O'Daniel, who is herself hearing-impaired and wears a hearing aid, met Kim while making her previous film, Night Sky. In the gallery, the film would screen over two nights, each with live accompaniment. One night, musicians would perform a score composed by Greene. Other nights, it would be a “sign score” developed and performed by Lisa Reynolds. Kim knew Reynolds and helped her hone the score.
“It's like a hypersensitivity to a lack of information,” O'Daniel says of the impulse behind her work. “I'm compelled to be very sensitive to the little spots of life.”
Artists' obsession with perception and its nuances manifests in different ways. In the 1960s, when light-and-space artists and minimalists hit their stride, there was an interest in compelling audiences to “perceive themselves perceiving,” to borrow words from artist Robert Irwin. Carefully crafted disks, scrims, light spaces or ambient sounds dispersed through white rooms aimed to compel people to notice themselves in relation to their environment in ways they hadn't before.
But now, the perception-interested work that feels most relevant explores the limits or gaping divides separating one person's experience from another's. Eddo Stern, for instance, created an immersive video game that sight-impaired people can play alongside seeing people. Megan May Daalder's Mirror Box is worn by two people who try to line their eyes up with one another's entirely in order to see their faces merge, so they become physically one with someone they're not. (Daalder actually appears in Night Sky.)
O'Daniel belongs to this strain, too, one that, consciously or not, novelist Zadie Smith articulated beautifully five years ago in an KCRW interview. “Great art to me,” she said, happens when “what I'm being confronted with is exactly what is radically not me and a consciousness of the world that is so far from my own, it's a shock.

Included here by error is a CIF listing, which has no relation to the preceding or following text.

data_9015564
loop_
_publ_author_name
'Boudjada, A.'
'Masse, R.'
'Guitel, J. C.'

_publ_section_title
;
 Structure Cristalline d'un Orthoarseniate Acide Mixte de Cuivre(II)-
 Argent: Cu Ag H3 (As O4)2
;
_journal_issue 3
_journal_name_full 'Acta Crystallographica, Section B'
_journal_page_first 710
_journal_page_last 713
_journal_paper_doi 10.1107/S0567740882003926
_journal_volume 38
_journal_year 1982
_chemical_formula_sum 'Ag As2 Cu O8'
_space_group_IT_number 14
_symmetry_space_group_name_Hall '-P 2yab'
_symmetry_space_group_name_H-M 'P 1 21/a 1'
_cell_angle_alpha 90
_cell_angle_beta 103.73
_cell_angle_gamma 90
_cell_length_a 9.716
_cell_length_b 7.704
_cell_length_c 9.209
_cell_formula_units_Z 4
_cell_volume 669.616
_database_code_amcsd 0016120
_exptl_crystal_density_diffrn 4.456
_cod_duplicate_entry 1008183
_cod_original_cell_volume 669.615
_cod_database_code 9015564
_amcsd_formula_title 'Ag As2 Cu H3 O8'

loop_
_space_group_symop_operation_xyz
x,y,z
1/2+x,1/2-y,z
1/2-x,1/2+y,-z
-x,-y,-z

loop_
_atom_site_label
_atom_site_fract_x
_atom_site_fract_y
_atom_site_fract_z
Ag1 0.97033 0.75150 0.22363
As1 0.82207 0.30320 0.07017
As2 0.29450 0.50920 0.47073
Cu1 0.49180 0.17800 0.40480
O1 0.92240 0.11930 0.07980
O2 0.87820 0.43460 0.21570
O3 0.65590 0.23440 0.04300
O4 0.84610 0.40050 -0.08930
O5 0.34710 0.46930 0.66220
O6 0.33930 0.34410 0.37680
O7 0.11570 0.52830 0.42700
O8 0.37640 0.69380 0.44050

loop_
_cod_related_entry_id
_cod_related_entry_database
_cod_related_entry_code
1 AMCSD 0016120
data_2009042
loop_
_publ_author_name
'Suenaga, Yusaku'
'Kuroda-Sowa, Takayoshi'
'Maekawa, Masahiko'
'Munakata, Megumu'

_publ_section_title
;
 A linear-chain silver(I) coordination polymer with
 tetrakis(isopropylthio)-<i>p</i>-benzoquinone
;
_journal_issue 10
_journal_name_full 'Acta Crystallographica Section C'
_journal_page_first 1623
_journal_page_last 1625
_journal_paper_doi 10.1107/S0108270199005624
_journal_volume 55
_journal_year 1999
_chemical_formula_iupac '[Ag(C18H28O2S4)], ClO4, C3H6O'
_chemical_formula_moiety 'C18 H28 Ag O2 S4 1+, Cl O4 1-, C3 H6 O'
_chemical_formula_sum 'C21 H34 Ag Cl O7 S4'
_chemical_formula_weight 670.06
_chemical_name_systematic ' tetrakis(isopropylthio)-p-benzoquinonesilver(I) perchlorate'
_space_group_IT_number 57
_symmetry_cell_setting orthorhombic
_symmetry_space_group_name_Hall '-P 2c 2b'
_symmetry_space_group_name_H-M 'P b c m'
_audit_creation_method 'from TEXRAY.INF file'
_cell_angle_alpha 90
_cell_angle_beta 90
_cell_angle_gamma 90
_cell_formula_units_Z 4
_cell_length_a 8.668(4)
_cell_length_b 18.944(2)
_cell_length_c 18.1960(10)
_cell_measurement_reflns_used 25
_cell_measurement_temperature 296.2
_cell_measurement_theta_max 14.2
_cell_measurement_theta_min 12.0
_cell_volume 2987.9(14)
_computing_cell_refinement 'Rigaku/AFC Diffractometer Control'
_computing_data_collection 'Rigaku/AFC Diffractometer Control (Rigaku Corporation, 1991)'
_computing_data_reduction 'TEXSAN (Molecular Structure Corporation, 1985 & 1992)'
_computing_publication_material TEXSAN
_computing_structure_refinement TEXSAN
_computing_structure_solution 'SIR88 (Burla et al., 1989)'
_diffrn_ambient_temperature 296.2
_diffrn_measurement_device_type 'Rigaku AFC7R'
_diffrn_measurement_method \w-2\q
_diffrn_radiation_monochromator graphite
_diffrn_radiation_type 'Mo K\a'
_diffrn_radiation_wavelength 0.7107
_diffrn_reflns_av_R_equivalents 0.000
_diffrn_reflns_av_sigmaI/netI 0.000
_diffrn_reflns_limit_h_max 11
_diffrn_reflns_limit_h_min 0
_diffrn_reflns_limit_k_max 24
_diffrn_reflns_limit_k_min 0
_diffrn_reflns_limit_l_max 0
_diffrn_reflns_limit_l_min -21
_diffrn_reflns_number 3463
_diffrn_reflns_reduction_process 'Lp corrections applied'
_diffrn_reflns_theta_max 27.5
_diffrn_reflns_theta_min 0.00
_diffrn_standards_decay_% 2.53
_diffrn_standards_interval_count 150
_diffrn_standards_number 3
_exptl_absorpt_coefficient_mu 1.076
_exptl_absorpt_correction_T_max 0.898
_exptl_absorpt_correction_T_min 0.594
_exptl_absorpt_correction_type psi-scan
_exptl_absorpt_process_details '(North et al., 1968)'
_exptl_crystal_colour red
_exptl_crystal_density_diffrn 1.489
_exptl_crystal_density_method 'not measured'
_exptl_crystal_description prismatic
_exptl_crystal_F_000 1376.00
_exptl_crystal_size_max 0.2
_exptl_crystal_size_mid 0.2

“Do other people exist in the same way I do?” the art makes her wonder. “It's so hard to believe that's true.”
It's not true in O'Daniel's work. Other people exist in decidedly different ways.
In Scene 29, Nature Boy, who works as a mover, is transporting a wealthy women's entire greenhouse from L.A. to Cape Cod as Hurricane Sandy arrives. O'Daniel uses the score Kim composed, in part verbatim and in part as a looser guide. Kim's score starts out with familiar, natural sounds, and then transitions to more abstracted sounds. The scene begins with rain falling on the window of a truck and a radio playing, first in English and then in French. Then it transitions to views of the plants in the greenhouse, close-ups of them as they move. They begin to hum, and captions, which show up throughout the scene, here inform us that the sound comes from the plants, and it's Kim's voice you hear: “mmm-MMM,” like a sleepy buzzing.
O'Daniel showed the finished scene to Kim before captioning it, thinking Kim would recognize the visual reimagining of her own composition. But Kim couldn't connect all of what she saw with her score. The captions were an attempt to bridge this gap between composer's and artist's perception. They do occasionally describe what's happening in a way specifically helpful to a nonhearing audience (“sounds of nature,” one caption reads, while rain falls and wind gushes) but also grapple with the potentials of the images and sounds together (at one point, the captions stop describing what's happening and quote filmmaker Andrei Tarkovsky on what film can mean).
“At the very end of the process, after it seemed all was said and done, again we were working our heads around the politics of sound — what it is for me to be able to hear it and her to not,” O'Daniel says. “We don't shy away from this.” The work grows out of such contrasts and intersections of experience, she adds.
ROGUE WAVE | L.A. Louver, 45 N. Venice Blvd., Venice | through Aug. 23 | lalouver.com
QUASI CLOSED CAPTIONS | Samuel Freeman Gallery, 2639 S. La Cienega Blvd., Culver City | through Aug. 17 | samuelfreeman.com